“Do you think,” said Nekayah, “that the monastic rule is a more holy and less imperfect state than any other? May not he equally hope for future happiness who converses openly with mankind, who succours the distressed by his charity, instructs the ignorant by his learning, and contributes by his industry to the general system of life, even though he should omit some of the mortifications which are practised in the cloister, and allow himself such harmless delights as his condition may place within his reach?”
“This,” said Imlac, “is a question which has long divided the wise and perplexed the good. I am afraid to decide on either part. He that lives well in the world is better than he that lives well in a monastery. But perhaps everyone is not able to stem the temptations of public life, and if he cannot conquer he may properly retreat. Some have little power to do good, and have likewise little strength to resist evil. Many are weary of the conflicts with adversity, and are willing to eject those passions which have long busied them in vain. And many are dismissed by age and diseases from the more laborious duties of society. In monasteries the weak and timorous may be happily sheltered, the weary may repose, and the penitent may meditate. Those retreats of prayer and contemplation have something so congenial to the mind of man, that perhaps there is scarcely one that does not purpose to close his life in pious abstraction, with a few associates serious as himself.”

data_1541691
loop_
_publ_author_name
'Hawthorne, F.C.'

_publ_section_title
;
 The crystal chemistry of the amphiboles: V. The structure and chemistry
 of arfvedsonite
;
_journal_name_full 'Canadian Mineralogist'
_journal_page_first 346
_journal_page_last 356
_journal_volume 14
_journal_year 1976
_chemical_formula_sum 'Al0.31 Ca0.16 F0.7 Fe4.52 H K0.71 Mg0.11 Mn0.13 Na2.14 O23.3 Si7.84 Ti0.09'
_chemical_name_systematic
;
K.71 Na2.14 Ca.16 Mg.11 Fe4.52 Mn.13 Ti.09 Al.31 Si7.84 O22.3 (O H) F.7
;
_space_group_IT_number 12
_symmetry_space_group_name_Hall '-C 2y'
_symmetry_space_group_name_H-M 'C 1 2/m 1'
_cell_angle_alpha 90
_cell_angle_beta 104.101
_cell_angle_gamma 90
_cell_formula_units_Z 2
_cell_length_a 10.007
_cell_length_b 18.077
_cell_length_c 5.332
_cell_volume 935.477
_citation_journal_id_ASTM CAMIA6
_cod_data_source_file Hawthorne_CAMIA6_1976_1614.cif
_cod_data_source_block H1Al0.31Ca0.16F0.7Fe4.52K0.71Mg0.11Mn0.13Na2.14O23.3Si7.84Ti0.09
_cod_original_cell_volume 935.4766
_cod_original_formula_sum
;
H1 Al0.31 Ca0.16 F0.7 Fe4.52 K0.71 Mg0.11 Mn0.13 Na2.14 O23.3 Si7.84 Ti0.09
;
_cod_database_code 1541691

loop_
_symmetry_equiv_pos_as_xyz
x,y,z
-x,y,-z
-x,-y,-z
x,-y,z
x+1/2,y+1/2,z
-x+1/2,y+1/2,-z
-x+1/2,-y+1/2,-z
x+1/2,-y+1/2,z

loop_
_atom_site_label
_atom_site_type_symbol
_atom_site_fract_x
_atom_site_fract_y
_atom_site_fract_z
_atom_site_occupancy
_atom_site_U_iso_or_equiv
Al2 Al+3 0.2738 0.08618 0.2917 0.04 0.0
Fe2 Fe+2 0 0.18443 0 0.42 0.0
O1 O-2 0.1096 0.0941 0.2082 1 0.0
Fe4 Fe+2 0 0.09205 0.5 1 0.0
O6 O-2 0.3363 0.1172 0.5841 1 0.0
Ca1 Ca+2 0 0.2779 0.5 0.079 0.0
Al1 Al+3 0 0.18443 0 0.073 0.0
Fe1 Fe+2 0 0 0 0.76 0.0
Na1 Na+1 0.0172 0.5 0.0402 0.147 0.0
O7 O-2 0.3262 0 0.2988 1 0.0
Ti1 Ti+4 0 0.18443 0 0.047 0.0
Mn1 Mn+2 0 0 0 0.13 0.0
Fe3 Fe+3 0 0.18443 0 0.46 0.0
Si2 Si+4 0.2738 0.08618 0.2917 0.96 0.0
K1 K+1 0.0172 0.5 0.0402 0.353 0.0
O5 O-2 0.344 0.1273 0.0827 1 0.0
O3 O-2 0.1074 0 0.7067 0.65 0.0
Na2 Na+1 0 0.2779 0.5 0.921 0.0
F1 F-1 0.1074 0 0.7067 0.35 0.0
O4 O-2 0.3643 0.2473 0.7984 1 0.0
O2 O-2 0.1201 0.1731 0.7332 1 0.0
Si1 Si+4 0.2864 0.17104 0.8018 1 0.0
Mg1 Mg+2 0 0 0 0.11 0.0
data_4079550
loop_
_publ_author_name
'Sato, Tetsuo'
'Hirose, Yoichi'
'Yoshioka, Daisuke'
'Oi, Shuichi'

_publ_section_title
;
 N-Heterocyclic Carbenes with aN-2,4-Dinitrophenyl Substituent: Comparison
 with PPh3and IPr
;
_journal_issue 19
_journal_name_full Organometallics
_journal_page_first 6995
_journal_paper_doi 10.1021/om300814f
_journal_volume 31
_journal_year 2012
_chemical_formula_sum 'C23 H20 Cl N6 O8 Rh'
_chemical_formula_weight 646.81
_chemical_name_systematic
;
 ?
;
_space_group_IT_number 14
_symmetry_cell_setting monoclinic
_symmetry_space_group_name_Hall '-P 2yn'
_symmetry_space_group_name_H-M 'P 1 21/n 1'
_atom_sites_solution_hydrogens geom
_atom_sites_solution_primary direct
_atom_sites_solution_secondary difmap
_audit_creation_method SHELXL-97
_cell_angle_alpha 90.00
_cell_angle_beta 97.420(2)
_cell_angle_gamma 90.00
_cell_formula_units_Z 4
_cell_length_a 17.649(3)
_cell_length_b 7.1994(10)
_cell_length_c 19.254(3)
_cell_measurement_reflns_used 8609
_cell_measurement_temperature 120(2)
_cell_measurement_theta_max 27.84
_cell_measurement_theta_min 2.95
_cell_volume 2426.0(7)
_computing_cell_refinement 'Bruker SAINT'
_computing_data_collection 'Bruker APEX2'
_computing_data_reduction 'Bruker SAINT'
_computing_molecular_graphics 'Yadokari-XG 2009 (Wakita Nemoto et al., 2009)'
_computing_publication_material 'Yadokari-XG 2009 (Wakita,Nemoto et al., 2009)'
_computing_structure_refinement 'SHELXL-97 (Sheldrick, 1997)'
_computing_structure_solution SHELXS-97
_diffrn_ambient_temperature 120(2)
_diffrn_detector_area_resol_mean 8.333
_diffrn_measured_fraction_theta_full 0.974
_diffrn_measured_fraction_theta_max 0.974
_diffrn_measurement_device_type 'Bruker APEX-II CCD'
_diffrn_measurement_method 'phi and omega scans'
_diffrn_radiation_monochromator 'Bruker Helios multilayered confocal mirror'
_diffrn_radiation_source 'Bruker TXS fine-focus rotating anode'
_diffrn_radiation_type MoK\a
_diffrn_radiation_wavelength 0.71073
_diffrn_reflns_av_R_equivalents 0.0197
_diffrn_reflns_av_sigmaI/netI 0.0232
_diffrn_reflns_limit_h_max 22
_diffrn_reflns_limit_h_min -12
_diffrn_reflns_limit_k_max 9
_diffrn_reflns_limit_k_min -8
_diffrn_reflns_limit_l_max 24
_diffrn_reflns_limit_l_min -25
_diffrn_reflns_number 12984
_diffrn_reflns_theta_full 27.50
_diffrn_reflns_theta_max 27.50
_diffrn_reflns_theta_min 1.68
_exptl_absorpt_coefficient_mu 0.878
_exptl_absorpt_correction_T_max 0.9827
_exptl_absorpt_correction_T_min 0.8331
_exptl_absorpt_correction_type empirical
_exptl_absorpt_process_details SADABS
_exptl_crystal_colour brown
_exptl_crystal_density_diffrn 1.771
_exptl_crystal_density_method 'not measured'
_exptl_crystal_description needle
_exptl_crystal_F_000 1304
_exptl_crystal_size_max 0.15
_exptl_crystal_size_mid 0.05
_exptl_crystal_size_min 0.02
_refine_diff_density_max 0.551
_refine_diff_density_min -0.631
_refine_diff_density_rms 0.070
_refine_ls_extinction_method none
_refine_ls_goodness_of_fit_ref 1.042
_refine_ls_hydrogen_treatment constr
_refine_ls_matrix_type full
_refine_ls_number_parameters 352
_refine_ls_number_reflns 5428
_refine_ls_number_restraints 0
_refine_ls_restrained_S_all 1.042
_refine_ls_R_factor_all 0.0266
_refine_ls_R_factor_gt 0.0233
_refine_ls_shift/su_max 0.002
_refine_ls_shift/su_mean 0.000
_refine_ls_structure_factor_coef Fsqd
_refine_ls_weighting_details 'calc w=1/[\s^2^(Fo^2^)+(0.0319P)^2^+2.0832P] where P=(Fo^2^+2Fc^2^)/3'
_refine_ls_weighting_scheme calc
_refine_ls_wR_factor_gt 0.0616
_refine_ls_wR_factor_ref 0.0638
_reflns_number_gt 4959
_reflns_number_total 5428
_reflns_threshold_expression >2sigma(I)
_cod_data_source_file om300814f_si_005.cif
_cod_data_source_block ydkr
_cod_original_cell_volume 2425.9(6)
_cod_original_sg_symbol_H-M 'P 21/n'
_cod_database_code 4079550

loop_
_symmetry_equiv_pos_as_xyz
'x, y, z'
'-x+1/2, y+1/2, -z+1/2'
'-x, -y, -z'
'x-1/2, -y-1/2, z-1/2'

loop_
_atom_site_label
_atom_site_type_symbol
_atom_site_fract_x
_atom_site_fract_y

“Such,” said Pekuah, “has often been my wish, and I have heard the Princess declare that she should not willingly die in a crowd.”
“The liberty of using harmless pleasures,” proceeded Imlac, “will not be disputed, but it is still to be examined what pleasures are harmless. The evil of any pleasure that Nekayah can image is not in the act itself but in its consequences. Pleasure in itself harmless may become mischievous by endearing to us a state which we know to be transient and probatory, and withdrawing our thoughts from that of which every hour brings us nearer to the beginning, and of which no length of time will bring us to the end. Mortification is not virtuous in itself, nor has any other use but that it disengages us from the allurements of sense. In the state of future perfection to which we all aspire there will be pleasure without danger and security without restraint.”